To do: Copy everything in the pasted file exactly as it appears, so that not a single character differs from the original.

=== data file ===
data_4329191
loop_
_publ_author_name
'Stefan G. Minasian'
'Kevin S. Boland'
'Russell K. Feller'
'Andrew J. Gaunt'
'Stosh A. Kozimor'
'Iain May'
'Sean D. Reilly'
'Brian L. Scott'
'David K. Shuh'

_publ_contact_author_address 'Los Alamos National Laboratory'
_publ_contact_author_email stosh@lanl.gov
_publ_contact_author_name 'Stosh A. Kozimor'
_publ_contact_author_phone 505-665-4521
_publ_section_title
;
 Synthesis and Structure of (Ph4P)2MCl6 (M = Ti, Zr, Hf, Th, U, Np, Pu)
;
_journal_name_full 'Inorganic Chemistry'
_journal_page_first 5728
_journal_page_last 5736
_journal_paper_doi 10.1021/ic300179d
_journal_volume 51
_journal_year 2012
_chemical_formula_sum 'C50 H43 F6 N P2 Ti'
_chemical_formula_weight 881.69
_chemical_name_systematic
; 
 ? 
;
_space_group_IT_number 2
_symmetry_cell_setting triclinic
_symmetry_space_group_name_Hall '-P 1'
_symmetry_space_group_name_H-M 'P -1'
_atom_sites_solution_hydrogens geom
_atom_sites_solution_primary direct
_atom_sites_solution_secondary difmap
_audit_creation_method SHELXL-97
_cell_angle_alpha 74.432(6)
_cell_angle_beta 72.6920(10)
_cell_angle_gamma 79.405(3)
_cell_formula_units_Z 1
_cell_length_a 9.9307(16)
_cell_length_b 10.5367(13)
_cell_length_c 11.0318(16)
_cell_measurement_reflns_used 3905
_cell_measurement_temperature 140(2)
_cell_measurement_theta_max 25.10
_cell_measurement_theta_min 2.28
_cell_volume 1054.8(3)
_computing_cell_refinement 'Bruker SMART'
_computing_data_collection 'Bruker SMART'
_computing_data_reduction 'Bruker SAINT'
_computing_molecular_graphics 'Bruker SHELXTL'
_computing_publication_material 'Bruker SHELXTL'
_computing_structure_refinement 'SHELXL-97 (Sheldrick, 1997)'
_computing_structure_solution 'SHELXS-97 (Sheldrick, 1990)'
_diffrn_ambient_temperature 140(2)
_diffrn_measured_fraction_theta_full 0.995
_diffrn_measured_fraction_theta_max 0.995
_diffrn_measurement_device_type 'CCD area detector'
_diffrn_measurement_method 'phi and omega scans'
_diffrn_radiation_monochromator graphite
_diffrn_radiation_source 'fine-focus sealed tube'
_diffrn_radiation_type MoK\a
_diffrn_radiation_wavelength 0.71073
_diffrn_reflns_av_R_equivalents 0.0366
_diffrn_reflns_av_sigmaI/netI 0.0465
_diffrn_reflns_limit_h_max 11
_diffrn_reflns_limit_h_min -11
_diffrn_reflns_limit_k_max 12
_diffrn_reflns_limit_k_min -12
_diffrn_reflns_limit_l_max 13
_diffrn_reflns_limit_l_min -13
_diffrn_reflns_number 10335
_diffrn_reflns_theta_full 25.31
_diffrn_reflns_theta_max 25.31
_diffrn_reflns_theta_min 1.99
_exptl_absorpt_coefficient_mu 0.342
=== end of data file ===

data_4329191
loop_
_publ_author_name
'Stefan G. Minasian'
'Kevin S. Boland'
'Russell K. Feller'
'Andrew J. Gaunt'
'Stosh A. Kozimor'
'Iain May'
'Sean D. Reilly'
'Brian L. Scott'
'David K. Shuh'

_publ_contact_author_address 'Los Alamos National Laboratory'
_publ_contact_author_email stosh@lanl.gov
_publ_contact_author_name 'Stosh A. Kozimor'
_publ_contact_author_phone 505-665-4521
_publ_section_title
;
 Synthesis and Structure of (Ph4P)2MCl6 (M = Ti, Zr, Hf, Th, U, Np, Pu)
;
_journal_name_full 'Inorganic Chemistry'
_journal_page_first 5728
_journal_page_last 5736
_journal_paper_doi 10.1021/ic300179d
_journal_volume 51
_journal_year 2012
_chemical_formula_sum 'C50 H43 F6 N P2 Ti'
_chemical_formula_weight 881.69
_chemical_name_systematic
; 
 ? 
;
_space_group_IT_number 2
_symmetry_cell_setting triclinic
_symmetry_space_group_name_Hall '-P 1'
_symmetry_space_group_name_H-M 'P -1'
_atom_sites_solution_hydrogens geom
_atom_sites_solution_primary direct
_atom_sites_solution_secondary difmap
_audit_creation_method SHELXL-97
_cell_angle_alpha 74.432(6)
_cell_angle_beta 72.6920(10)
_cell_angle_gamma 79.405(3)
_cell_formula_units_Z 1
_cell_length_a 9.9307(16)
_cell_length_b 10.5367(13)
_cell_length_c 11.0318(16)
_cell_measurement_reflns_used 3905
_cell_measurement_temperature 140(2)
_cell_measurement_theta_max 25.10
_cell_measurement_theta_min 2.28
_cell_volume 1054.8(3)
_computing_cell_refinement 'Bruker SMART'
_computing_data_collection 'Bruker SMART'
_computing_data_reduction 'Bruker SAINT'
_computing_molecular_graphics 'Bruker SHELXTL'
_computing_publication_material 'Bruker SHELXTL'
_computing_structure_refinement 'SHELXL-97 (Sheldrick, 1997)'
_computing_structure_solution 'SHELXS-97 (Sheldrick, 1990)'
_diffrn_ambient_temperature 140(2)
_diffrn_measured_fraction_theta_full 0.995
_diffrn_measured_fraction_theta_max 0.995
_diffrn_measurement_device_type 'CCD area detector'
_diffrn_measurement_method 'phi and omega scans'
_diffrn_radiation_monochromator graphite
_diffrn_radiation_source 'fine-focus sealed tube'
_diffrn_radiation_type MoK\a
_diffrn_radiation_wavelength 0.71073
_diffrn_reflns_av_R_equivalents 0.0366
_diffrn_reflns_av_sigmaI/netI 0.0465
_diffrn_reflns_limit_h_max 11
_diffrn_reflns_limit_h_min -11
_diffrn_reflns_limit_k_max 12
_diffrn_reflns_limit_k_min -12
_diffrn_reflns_limit_l_max 13
_diffrn_reflns_limit_l_min -13
_diffrn_reflns_number 10335
_diffrn_reflns_theta_full 25.31
_diffrn_reflns_theta_max 25.31
_diffrn_reflns_theta_min 1.99
_exptl_absorpt_coefficient_mu 0.342